When you walk on the beach and find oyster shells and clam shells, do you wonder how those shells got there? Those are shells found in a sound or the back side of an island. I always assumed it was because the tide washed them out to see and then redeposited them on the shoreline. Wrong! This is the evidence used to proof that islands migrate. Radiocarbon dating have shown that some of the shells found exposed on the beach can actually be 7,000 to 9,000 years old. But how do islands migrate?
In his book, Living with the South Carolina Shore, William Neal wrote, “The forces acting on the islands today are the same ones that originally created them…South Carolina has barrier islands because of the interaction of rising sea level with a coastal plain…You might as why, if sea levels continue to rise, the newly formed islands were not themselves covered by the sea. The answer is -when the level of the sea is rising, barrier islands refuse to stay in one place.” (Neal, W.J., 1984) Yes they migrate and here is how.
So first in order to migrate, the beach side of the island must erode, then the back side of the island must grow. Higher tides due to the rise in the sea level is the main cause for the erosion. The beach sand is taken away and redeposited in the inlet, which is a channel of water between adjacent islands. As more sand is deposited the inlet begins to migrate as well, leaving sandbars (flood-tidal delta) that become the new back side of the island. Once enough sand is deposited, salt-marsh grasses begin to grow and trap more sediment causing the creation of new land. This happens over time but I should point out that the faster the sea rises, the faster the island migration.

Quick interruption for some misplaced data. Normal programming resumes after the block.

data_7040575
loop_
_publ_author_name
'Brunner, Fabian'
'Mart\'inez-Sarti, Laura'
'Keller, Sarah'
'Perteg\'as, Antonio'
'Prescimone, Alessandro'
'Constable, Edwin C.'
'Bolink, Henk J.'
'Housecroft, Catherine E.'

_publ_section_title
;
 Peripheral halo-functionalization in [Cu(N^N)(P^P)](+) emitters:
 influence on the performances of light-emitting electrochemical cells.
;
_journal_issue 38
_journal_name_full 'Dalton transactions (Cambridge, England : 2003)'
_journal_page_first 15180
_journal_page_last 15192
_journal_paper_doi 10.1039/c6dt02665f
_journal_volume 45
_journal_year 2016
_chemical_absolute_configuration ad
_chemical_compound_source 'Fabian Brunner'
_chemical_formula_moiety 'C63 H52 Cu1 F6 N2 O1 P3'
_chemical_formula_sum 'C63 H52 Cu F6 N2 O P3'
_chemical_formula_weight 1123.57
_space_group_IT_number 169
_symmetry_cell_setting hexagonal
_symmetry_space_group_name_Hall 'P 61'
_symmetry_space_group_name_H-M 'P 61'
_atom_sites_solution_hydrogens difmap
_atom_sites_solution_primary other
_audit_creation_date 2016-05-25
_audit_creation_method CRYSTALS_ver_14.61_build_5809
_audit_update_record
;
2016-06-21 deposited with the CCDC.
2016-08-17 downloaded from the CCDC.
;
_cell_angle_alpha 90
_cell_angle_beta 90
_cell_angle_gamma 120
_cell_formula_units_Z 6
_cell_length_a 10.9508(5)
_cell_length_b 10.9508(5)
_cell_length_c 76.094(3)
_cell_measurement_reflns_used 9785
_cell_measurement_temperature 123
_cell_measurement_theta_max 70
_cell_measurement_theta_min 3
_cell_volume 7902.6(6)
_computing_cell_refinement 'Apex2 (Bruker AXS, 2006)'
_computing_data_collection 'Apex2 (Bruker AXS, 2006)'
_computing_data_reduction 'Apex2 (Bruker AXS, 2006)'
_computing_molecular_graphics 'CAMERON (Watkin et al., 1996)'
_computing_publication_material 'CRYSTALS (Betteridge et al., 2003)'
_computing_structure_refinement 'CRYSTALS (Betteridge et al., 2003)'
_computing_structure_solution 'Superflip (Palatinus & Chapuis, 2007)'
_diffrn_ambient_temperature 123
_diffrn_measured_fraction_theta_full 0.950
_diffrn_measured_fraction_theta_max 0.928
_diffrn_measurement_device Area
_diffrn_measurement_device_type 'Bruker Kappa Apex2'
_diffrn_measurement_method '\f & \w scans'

Narrow island migrate even faster due to overwash of water from the ocean side, particularly during storms. Overwash waves actually transports sand from the beach side and deposits the sand on the back side of the island. The sediment deposited usually buries the pre-existing marsh. Today there are some islands that do not have marsh on the back-side. In this cause, both sides would suffer erosion. It is believed this happens to large islands that are actually thinning down in response to the rising sea level in order to prepare for migration.
It is important to understand that is an integrated system between barrier islands. As sandbars (ebb-tidal delta) form on the ocean side of the inlet, it changes wave direction for the island below it. So the wave moves from north to south on the island to the north of the inlet. The wave changes direction below the inlet from south to north carrying more sand to the inlet further adding to the growth of the northerly island and assisting the migration process. This is also why large barrier islands tend to be narrow on the north side of the island and wider on the south side.
Neal, W. J., Blakeney Jr, W. C., Pilkey Jr, O. H., & Pilkey Sr, O. H. (1984). Living with the South Carolina shore. (O. H. Pilkey Jr, & W. J. Neal, Eds.) Durham, North Carolina, United States: Duke University Press.